“All the human and animal manure which the world wastes, if returned to the land, instead of being thrown into the sea, would suffice to nourish the world” ~ Victor Hugo
Ew! Getting down and dirty
When you think of recycling, what comes to mind? Aluminum cans, glass bottles, plastic bags, newspapers, all the common household items that we as consumers use and discard.
I recently received an email from one of our readers asking the question “What happens with dirty disposable diapers? They are a nuisance and filling our dumps!”
He definitely had a point!
So I decided to look into the matter.
Dirty Disposable Diapers
Back when I had my first child the best Baby Shower gift was a month of Stork Diaper Service. Once a week they would pick up the dirty cloth diapers and provide you with a new set of clean diapers.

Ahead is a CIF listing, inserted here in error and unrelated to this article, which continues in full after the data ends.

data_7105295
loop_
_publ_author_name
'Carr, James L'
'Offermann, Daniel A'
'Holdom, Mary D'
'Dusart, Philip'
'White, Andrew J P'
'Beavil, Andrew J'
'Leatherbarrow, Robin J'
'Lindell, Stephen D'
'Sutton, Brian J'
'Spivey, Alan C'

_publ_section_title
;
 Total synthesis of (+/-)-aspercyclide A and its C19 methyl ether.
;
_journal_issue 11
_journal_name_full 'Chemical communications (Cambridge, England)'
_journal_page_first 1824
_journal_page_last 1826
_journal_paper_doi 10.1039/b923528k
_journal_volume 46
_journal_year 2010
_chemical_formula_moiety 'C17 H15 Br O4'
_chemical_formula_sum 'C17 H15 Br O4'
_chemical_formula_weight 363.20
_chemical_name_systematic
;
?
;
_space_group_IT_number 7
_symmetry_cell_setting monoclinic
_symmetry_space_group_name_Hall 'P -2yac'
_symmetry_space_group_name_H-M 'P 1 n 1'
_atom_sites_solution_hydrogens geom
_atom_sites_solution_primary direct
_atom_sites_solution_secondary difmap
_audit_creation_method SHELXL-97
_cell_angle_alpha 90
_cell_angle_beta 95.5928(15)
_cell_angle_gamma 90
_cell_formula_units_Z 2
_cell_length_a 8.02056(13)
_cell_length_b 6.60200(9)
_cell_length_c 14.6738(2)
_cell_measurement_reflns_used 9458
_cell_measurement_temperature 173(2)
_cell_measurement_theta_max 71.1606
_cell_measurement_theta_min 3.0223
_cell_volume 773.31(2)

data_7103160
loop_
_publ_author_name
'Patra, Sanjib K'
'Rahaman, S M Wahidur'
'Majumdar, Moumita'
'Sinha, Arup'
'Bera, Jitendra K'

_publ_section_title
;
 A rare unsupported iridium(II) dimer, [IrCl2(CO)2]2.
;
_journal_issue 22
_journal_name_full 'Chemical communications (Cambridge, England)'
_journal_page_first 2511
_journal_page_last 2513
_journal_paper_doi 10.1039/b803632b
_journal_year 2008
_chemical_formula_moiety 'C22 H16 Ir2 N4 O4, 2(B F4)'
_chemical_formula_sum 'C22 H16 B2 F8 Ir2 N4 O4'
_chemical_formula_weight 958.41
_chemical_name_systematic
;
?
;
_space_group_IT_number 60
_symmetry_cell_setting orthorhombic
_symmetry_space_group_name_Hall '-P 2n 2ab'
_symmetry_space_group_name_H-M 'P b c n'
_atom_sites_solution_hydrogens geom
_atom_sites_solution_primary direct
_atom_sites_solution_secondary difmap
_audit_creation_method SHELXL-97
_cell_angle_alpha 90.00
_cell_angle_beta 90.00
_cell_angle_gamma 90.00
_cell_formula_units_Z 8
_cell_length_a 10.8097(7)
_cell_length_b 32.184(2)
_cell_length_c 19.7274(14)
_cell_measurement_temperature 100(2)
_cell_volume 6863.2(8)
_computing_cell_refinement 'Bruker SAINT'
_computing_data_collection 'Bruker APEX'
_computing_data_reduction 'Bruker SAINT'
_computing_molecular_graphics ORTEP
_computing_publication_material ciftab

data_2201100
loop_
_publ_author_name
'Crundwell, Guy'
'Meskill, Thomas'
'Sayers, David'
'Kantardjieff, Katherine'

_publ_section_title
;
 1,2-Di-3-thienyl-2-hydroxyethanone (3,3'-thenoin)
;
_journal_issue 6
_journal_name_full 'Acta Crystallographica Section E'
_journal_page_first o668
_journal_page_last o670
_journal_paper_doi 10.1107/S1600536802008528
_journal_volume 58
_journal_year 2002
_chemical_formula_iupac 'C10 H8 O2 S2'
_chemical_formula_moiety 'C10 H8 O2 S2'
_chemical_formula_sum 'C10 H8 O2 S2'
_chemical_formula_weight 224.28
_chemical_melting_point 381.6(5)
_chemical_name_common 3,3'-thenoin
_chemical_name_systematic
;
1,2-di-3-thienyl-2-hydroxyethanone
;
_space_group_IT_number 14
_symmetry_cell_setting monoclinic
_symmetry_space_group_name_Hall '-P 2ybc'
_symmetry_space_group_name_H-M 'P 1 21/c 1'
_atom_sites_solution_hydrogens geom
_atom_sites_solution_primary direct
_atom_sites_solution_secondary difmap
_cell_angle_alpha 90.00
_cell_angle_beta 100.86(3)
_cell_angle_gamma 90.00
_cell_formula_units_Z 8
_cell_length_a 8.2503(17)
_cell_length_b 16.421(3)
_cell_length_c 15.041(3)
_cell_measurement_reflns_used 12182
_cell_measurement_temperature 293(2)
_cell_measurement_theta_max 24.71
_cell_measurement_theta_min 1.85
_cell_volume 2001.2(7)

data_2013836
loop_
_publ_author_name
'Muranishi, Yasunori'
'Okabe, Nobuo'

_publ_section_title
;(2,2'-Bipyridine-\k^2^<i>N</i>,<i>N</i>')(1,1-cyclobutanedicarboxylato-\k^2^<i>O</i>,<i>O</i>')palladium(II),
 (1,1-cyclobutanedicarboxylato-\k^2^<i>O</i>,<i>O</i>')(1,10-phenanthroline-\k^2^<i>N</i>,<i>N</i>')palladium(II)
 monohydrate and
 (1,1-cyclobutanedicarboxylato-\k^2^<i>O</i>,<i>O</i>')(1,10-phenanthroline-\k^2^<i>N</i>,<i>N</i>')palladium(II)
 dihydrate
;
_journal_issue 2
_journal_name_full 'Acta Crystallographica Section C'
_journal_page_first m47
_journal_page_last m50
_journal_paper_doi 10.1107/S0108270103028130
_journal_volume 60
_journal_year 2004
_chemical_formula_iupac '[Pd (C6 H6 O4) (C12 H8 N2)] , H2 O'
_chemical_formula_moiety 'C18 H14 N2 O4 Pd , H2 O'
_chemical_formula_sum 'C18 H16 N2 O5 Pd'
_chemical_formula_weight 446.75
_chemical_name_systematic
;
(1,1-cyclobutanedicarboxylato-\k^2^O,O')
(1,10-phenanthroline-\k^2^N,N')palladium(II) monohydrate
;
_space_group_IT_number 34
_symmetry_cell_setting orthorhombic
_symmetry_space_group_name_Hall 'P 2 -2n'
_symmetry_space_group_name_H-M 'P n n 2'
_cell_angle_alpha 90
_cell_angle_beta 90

Disposable diapers have been available since the early 40’s, but did not really catch on and only became affordable in the mid 60’s when Pampers were introduced to the market.
Today, only about 2% of parents opt for the reusable cloth diaper, instead going for the convenience of disposable diapers.
Considering that most babies will go through about 1 ton of disposable diapers before they are potty-trained, babies’ disposables adds up to a lot of garbage.
When you then consider that it will take 500 years for those diapers to decompose, the disposables becomes a real issue.
To see the true value of recycling dirty diapers you first need to understand what they are. The absorbent material in disposable diapers is made of the same magic water-retaining polyacrylate crystals that make regular potting soil really expensive, polyacrylate crystals sell at garden centers for $10-$20 per pound! The remaining filling is cellulose fiber, which is basically ground up trees that can be composted.